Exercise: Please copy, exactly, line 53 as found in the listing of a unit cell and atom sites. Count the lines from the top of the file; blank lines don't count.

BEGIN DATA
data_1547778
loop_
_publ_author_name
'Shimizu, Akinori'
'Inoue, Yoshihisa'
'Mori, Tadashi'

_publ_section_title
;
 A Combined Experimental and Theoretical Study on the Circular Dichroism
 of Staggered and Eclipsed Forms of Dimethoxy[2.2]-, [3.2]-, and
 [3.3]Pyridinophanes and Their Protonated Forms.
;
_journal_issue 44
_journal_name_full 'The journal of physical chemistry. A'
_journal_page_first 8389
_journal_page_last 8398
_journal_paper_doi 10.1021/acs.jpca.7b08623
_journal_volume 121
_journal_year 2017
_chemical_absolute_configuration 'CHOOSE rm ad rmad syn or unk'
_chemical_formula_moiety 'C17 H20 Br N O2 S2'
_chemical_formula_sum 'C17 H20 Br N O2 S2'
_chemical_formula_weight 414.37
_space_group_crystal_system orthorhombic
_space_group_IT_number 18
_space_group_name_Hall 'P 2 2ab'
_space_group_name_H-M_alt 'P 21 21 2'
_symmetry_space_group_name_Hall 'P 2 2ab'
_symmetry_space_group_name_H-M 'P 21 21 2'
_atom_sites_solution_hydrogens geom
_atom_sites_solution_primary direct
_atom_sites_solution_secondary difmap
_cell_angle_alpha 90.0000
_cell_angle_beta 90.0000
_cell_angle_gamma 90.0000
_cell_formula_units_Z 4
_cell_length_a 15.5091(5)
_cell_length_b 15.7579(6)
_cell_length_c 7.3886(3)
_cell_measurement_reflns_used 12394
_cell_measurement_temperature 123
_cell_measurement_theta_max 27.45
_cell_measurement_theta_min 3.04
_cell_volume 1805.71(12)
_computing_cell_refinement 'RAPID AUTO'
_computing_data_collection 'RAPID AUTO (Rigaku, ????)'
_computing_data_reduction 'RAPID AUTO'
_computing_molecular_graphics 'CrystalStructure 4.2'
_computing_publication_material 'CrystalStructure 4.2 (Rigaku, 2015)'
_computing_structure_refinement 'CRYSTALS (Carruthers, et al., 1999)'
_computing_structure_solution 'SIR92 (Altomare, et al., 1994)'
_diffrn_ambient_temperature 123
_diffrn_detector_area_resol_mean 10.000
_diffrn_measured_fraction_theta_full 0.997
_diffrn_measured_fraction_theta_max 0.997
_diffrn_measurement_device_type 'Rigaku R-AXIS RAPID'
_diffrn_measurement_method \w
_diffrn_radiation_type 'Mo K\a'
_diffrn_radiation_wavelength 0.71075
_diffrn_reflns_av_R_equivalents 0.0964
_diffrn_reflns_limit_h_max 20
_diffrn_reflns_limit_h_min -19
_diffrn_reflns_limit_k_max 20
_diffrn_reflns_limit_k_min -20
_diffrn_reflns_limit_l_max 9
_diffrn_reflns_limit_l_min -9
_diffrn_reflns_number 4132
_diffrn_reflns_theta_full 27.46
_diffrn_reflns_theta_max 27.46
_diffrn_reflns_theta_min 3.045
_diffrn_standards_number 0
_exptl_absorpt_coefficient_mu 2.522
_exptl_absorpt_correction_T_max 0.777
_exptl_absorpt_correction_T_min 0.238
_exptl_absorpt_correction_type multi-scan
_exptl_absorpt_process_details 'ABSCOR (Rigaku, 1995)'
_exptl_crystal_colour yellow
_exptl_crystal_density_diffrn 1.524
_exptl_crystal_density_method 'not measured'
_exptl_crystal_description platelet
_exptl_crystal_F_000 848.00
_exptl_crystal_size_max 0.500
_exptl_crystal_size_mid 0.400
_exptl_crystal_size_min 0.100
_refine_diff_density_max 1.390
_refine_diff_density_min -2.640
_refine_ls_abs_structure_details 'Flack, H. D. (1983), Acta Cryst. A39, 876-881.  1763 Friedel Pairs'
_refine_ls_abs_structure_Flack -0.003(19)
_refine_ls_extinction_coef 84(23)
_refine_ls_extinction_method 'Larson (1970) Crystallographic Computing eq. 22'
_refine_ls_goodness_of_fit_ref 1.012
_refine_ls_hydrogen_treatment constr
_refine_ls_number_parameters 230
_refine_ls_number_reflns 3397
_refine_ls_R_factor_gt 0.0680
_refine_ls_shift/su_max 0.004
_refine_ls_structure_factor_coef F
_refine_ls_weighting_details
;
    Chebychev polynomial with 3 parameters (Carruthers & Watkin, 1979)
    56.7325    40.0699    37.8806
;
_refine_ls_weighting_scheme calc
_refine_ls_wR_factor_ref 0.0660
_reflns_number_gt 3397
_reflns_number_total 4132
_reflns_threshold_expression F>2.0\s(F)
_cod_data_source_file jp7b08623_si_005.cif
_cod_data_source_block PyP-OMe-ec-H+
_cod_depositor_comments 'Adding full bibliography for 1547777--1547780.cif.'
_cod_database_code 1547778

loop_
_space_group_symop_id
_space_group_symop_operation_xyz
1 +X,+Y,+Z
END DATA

_diffrn_detector_area_resol_mean 10.000